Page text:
No sooner had we topped the summit than it became clear to us that our XC ambitions would be far off on this day. The westerly wind once again threw a spanner in the works. The strong wind seemed to cap the thermals and in addition we had no forward motion against the wind. On the contrary: we flew backwards. Therefore, slowly reason and the instinct for self-preservation knocked on our door and we decided to land.
There is another way
Fortunately, after this rather hard introduction to paragliding on the American continent, things turned out in our favour. At our next stop in Moab, Utah, it was time. The west wind dropped a bit - finally!
After a long internet research, we decided to try our luck in the nearby Castle Valley, where we planned to launch at the foot of the Castleton Tower. The plan was to kill two birds with one stone: first, to catch some thermals and second, to take a closer look at the tower itself in order to climb it the following day.
No sooner said than done: The next morning we headed for Castleton Tower with a NOVA BION 3 tandem prototype on our shoulders. We decided to hike to the base of the tower already in the morning to escape the heat of the day. At the foot of this impressive sandstone tower, the wind was blowing stronger than predicted, as it often does, and from the wrong direction, namely NE. Nevertheless, we managed an exciting take-off from a rocky ridge into the first thermals of the day. However, our impatience was to be punished: Due to the cross-regional wind, the thermals were torn and not yet very strong. So, I didn't manage to centre the thermal effectively and before we knew it, we had lost important altitude.
Don't give up and think positive
This forced us to make a quick decision: either a landing on the road in the valley or a little higher on a trail surrounded by tall bushes. Not wanting to give up completely on our mission of a first real thermal flight, we opted for the hiking trail. The landing went well and immediately we started to climb again - but this time in the midday heat. When we arrived at the base of Castleton Tower for the second time, completely sweaty, we were greeted to our delight by a weakening over regional wind. It had also shifted slightly to the north, allowing for a more windward-sided launch.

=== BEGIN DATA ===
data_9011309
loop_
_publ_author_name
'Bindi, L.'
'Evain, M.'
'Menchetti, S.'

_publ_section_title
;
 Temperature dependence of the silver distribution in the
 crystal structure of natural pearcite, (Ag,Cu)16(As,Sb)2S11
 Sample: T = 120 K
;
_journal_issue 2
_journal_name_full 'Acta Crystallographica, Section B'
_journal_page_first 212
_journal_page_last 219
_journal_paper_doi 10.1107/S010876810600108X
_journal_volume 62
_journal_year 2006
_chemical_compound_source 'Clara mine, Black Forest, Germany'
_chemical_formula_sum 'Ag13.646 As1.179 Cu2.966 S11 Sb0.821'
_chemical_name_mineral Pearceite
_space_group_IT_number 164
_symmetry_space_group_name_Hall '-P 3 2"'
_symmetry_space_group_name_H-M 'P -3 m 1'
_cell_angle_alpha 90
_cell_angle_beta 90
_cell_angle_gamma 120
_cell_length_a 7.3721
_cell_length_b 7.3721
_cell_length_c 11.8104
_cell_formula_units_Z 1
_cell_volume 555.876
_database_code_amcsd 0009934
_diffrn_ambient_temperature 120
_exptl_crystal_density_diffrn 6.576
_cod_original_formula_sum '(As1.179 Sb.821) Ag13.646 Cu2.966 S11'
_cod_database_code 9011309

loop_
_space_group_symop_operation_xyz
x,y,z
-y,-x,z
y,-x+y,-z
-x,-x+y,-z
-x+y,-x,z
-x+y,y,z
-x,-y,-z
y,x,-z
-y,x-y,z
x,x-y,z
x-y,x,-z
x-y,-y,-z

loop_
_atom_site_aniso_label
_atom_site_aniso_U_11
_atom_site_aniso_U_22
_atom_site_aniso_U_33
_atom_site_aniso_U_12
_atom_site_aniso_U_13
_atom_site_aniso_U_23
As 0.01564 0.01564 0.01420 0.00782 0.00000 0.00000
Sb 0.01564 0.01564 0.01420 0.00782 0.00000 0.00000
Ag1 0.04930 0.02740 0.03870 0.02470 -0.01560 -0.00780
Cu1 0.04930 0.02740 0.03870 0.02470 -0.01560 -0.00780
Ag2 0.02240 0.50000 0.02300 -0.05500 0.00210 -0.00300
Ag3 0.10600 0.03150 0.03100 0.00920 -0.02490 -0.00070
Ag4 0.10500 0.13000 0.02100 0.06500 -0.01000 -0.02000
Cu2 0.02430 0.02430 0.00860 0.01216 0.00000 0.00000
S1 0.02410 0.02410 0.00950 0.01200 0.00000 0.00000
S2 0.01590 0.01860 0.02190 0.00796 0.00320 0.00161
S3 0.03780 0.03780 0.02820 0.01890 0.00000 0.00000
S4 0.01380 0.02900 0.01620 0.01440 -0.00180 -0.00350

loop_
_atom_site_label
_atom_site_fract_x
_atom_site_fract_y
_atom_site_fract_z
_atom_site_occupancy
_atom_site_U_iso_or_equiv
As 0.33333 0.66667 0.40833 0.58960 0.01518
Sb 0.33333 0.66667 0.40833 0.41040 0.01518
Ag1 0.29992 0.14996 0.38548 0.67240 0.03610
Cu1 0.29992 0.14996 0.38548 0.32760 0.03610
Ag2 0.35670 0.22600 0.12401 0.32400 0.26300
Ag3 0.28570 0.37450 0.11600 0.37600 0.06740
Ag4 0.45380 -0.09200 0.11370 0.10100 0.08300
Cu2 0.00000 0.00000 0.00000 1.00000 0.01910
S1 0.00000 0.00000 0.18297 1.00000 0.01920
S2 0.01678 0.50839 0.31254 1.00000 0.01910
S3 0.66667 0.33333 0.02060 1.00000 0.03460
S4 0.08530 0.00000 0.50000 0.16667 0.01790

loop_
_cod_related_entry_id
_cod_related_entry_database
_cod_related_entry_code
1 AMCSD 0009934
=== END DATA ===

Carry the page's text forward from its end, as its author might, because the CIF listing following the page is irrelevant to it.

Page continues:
A bit nervous, as we feared to sink again, we got ready for take-off and waited for a good wind phase. As soon as we were in the air, we went around the tower to the sunlit south side. Once there, the vario started to beep more and more. Finally, a long awaited thermal!
Although the thermal was a bit bumpy at first, the climb increased with every meter. At a rapid pace we thermalled up directly on the south face of Castleton Tower, passing climbers on the way up. We could hardly believe our eyes when this wonderful thermal gently released us five minutes later at almost 2000 meters higher. The view over Moab's desert landscape, the canyons and the Colorado River was simply breath-taking! After about two hours, we were able to fly almost to the base of the snow-capped La Sal Mountains and back again. Then the cold forced us to land. So, happy and with beautiful impressions in tow we landed on the road next to our camper. The day could not have been any better! Our adventure in Castle Valley was crowned by the ascent of the Castleton Towers the next day.
So now we can continue our journey north. We are excited about what awaits us in the coming weeks and months. Hopefully many meters of climbing and lots of airtime. We will report!